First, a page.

In the months following Katie Couric’s decision to leave her position at CBS Evening News, rumors swirled about the anchor’s next move as negotiations took place behind the scenes, resulting in a deal with ABC—and The New York Times now has all the juicy details.
Despite her failure to rescue ratings for the CBS News program, the Times says that Couric remained a “hot property,” holding meetings with top brass from ABC, NBC, CBS, and CNN for a syndicated daytime show. With the departure of Oprah Winfrey from her afternoon slot, networks were seeking to fill the void, and Couric felt that she would now be able to enter the arena without any sort of rivalry. “I never wanted to compete with her, because no one could,” Couric said.
Executives from NBC wooed Couric at the St. Regis hotel in February with an elaborate presentation, but negotiations fell apart due to what the network believed were “excessive demands,” like Couric asking for a guaranteed 4 o’clock spot nationwide. Couric’s team thought that NBC was too inexperienced with syndication. (NBC later tried to save face by saying that she was “too unpopular.”) Meanwhile, CBS made an “impressive push,” but was insisting that Couric focus only on a syndicated show, while she wanted to be given a role in the news department as well.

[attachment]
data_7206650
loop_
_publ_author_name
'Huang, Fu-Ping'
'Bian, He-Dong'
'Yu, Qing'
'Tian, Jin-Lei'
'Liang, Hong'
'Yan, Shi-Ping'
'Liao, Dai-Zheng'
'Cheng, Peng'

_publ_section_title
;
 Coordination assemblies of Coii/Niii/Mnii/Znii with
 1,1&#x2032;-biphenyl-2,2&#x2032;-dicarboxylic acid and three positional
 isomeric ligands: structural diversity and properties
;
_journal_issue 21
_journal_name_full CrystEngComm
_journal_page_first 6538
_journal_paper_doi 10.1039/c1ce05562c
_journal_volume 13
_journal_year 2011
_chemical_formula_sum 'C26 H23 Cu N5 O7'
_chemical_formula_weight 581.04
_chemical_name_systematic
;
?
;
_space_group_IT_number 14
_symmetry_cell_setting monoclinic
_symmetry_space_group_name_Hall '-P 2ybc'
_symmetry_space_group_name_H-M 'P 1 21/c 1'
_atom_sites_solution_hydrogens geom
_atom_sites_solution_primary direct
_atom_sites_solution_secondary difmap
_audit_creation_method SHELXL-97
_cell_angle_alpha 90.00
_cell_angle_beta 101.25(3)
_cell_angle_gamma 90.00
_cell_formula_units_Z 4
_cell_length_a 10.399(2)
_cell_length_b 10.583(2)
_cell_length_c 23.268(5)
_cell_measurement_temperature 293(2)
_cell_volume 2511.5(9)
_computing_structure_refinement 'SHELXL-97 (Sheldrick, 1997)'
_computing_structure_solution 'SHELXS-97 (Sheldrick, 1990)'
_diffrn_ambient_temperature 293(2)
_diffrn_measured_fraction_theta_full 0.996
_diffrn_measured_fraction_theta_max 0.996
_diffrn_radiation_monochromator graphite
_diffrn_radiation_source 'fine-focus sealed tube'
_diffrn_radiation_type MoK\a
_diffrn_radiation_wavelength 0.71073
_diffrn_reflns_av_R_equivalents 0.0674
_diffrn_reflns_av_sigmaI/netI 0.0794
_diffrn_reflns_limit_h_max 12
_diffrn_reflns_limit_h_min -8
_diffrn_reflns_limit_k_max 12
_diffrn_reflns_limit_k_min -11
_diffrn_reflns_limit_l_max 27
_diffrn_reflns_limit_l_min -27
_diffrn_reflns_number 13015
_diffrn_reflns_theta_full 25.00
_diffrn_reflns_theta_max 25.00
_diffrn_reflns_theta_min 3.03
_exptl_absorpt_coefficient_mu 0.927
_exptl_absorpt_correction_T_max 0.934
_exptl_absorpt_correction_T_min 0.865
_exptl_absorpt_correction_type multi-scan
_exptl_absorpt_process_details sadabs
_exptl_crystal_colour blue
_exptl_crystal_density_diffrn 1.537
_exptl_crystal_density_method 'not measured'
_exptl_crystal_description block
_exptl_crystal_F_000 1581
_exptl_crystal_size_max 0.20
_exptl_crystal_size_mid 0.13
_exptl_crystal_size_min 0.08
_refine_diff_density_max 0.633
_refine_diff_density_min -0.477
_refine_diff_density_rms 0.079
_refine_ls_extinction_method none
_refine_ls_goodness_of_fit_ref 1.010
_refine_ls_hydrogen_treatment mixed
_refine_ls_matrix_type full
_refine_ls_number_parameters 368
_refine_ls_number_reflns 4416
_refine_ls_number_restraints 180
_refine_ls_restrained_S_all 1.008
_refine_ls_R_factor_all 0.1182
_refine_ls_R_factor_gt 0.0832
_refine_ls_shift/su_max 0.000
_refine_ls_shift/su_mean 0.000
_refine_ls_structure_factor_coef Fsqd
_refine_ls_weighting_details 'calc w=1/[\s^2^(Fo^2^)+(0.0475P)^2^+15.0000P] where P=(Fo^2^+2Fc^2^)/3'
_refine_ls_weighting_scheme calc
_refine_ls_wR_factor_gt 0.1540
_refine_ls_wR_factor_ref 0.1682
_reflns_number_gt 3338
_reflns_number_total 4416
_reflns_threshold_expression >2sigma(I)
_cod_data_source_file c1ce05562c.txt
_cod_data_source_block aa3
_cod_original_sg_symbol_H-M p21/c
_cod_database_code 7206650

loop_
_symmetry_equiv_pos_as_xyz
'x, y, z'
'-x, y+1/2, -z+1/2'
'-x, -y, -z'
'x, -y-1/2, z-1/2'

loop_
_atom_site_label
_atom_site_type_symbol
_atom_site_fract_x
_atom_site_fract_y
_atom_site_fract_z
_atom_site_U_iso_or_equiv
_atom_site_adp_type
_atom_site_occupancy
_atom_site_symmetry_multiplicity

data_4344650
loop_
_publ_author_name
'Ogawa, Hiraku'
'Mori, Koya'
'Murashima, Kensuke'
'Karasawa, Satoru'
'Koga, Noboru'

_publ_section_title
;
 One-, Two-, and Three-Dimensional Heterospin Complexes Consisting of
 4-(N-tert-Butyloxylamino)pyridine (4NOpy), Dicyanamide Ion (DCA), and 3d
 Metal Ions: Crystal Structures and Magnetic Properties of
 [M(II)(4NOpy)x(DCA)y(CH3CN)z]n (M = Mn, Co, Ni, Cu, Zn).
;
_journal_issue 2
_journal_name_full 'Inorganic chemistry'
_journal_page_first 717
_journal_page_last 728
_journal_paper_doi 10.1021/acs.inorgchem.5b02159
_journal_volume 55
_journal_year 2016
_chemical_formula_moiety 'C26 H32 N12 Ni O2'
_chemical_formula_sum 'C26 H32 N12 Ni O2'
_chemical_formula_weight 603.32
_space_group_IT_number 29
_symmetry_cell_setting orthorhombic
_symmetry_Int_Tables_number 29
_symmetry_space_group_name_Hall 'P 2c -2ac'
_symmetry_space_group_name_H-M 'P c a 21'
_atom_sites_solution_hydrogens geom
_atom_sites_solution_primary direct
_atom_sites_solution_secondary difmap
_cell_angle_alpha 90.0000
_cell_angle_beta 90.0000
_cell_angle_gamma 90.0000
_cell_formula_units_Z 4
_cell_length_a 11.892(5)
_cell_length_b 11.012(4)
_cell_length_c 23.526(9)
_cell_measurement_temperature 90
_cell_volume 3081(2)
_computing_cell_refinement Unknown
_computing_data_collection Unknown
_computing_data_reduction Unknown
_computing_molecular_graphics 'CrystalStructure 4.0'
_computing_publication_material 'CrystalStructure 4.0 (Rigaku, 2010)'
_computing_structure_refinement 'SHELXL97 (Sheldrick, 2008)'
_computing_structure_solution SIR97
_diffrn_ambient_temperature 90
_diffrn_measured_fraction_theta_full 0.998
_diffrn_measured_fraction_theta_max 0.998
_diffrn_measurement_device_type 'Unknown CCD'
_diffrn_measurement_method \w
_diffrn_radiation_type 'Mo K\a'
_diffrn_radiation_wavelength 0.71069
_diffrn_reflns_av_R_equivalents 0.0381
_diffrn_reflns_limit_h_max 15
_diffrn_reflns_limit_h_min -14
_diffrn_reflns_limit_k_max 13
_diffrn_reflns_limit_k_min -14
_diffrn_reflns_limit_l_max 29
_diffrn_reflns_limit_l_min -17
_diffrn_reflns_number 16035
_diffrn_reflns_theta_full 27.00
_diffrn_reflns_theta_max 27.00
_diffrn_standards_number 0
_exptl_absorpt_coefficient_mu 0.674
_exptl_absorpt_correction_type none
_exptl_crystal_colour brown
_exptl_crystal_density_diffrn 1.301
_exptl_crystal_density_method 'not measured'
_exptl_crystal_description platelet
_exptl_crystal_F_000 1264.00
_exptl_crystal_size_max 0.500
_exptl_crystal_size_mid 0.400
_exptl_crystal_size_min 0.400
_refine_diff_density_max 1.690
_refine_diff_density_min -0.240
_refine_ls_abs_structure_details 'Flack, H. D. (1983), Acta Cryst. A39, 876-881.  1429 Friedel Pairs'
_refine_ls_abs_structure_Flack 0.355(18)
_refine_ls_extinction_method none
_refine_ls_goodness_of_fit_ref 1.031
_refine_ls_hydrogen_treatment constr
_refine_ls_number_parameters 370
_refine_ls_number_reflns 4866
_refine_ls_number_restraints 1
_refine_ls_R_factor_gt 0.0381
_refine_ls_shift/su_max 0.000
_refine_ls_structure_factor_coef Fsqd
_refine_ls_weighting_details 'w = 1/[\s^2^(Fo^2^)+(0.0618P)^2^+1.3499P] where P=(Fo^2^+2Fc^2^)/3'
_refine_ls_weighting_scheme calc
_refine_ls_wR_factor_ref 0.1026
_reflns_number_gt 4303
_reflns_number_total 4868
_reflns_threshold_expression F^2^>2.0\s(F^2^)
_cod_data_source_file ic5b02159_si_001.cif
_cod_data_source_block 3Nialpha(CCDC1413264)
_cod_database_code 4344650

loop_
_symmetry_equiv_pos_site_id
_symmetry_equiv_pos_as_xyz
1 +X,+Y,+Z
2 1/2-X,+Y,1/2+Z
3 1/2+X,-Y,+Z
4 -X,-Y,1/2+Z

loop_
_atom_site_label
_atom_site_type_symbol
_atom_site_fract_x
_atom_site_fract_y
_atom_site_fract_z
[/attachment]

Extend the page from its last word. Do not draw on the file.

ABC began courting Couric in March, offering her a continuing position in the news division on top of a daytime show, although they didn’t guarantee her the 4 o’clock hour. After a final meeting of Couric’s team, which came down to a pro-and-con list between ABC and CBS, they decided that ABC was the right choice.
Although terms of the deal with ABC are unknown, one network’s chief negotiator who had been vying for a contract with Couric told the Times, “We all know what we’re looking at with a successful syndicated show—$100 million to $300 million a year.”
Couric said that she wants to build her new program around conversations with news makers like Michelle Obama and Lady Gaga, as well as conduct interviews for Nightline and do political reporting.